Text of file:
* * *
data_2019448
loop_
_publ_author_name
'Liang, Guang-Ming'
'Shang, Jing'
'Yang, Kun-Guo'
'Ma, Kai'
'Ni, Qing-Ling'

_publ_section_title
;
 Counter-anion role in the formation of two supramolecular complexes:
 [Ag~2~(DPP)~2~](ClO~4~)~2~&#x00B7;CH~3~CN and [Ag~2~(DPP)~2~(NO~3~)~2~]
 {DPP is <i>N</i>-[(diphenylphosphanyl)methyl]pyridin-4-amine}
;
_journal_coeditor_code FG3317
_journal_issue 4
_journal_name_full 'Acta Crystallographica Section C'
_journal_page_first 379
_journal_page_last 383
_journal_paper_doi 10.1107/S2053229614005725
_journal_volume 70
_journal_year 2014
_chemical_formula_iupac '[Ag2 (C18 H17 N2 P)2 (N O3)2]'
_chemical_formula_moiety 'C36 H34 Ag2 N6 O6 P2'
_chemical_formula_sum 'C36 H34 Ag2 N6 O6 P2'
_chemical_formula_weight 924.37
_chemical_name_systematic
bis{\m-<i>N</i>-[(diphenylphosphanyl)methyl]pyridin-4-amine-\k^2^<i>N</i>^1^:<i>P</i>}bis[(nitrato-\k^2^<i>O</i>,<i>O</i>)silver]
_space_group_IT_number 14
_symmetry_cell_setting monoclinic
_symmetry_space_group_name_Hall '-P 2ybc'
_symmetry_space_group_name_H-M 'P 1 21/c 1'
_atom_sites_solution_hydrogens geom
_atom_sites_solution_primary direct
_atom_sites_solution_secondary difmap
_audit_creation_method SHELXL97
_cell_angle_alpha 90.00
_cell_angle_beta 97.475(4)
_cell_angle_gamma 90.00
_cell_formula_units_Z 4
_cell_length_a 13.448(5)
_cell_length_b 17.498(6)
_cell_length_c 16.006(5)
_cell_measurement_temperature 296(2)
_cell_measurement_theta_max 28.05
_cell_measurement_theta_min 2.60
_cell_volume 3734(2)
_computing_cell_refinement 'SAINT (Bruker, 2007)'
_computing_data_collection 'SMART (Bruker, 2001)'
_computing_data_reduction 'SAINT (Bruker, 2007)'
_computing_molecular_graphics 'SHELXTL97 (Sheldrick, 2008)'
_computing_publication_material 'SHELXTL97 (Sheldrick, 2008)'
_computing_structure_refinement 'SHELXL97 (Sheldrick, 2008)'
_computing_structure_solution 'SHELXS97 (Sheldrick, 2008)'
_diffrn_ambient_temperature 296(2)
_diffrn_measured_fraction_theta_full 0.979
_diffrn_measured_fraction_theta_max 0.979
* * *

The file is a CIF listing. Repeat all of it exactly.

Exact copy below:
data_2019448
loop_
_publ_author_name
'Liang, Guang-Ming'
'Shang, Jing'
'Yang, Kun-Guo'
'Ma, Kai'
'Ni, Qing-Ling'

_publ_section_title
;
 Counter-anion role in the formation of two supramolecular complexes:
 [Ag~2~(DPP)~2~](ClO~4~)~2~&#x00B7;CH~3~CN and [Ag~2~(DPP)~2~(NO~3~)~2~]
 {DPP is <i>N</i>-[(diphenylphosphanyl)methyl]pyridin-4-amine}
;
_journal_coeditor_code FG3317
_journal_issue 4
_journal_name_full 'Acta Crystallographica Section C'
_journal_page_first 379
_journal_page_last 383
_journal_paper_doi 10.1107/S2053229614005725
_journal_volume 70
_journal_year 2014
_chemical_formula_iupac '[Ag2 (C18 H17 N2 P)2 (N O3)2]'
_chemical_formula_moiety 'C36 H34 Ag2 N6 O6 P2'
_chemical_formula_sum 'C36 H34 Ag2 N6 O6 P2'
_chemical_formula_weight 924.37
_chemical_name_systematic
bis{\m-<i>N</i>-[(diphenylphosphanyl)methyl]pyridin-4-amine-\k^2^<i>N</i>^1^:<i>P</i>}bis[(nitrato-\k^2^<i>O</i>,<i>O</i>)silver]
_space_group_IT_number 14
_symmetry_cell_setting monoclinic
_symmetry_space_group_name_Hall '-P 2ybc'
_symmetry_space_group_name_H-M 'P 1 21/c 1'
_atom_sites_solution_hydrogens geom
_atom_sites_solution_primary direct
_atom_sites_solution_secondary difmap
_audit_creation_method SHELXL97
_cell_angle_alpha 90.00
_cell_angle_beta 97.475(4)
_cell_angle_gamma 90.00
_cell_formula_units_Z 4
_cell_length_a 13.448(5)
_cell_length_b 17.498(6)
_cell_length_c 16.006(5)
_cell_measurement_temperature 296(2)
_cell_measurement_theta_max 28.05
_cell_measurement_theta_min 2.60
_cell_volume 3734(2)
_computing_cell_refinement 'SAINT (Bruker, 2007)'
_computing_data_collection 'SMART (Bruker, 2001)'
_computing_data_reduction 'SAINT (Bruker, 2007)'
_computing_molecular_graphics 'SHELXTL97 (Sheldrick, 2008)'
_computing_publication_material 'SHELXTL97 (Sheldrick, 2008)'
_computing_structure_refinement 'SHELXL97 (Sheldrick, 2008)'
_computing_structure_solution 'SHELXS97 (Sheldrick, 2008)'
_diffrn_ambient_temperature 296(2)
_diffrn_measured_fraction_theta_full 0.979
_diffrn_measured_fraction_theta_max 0.979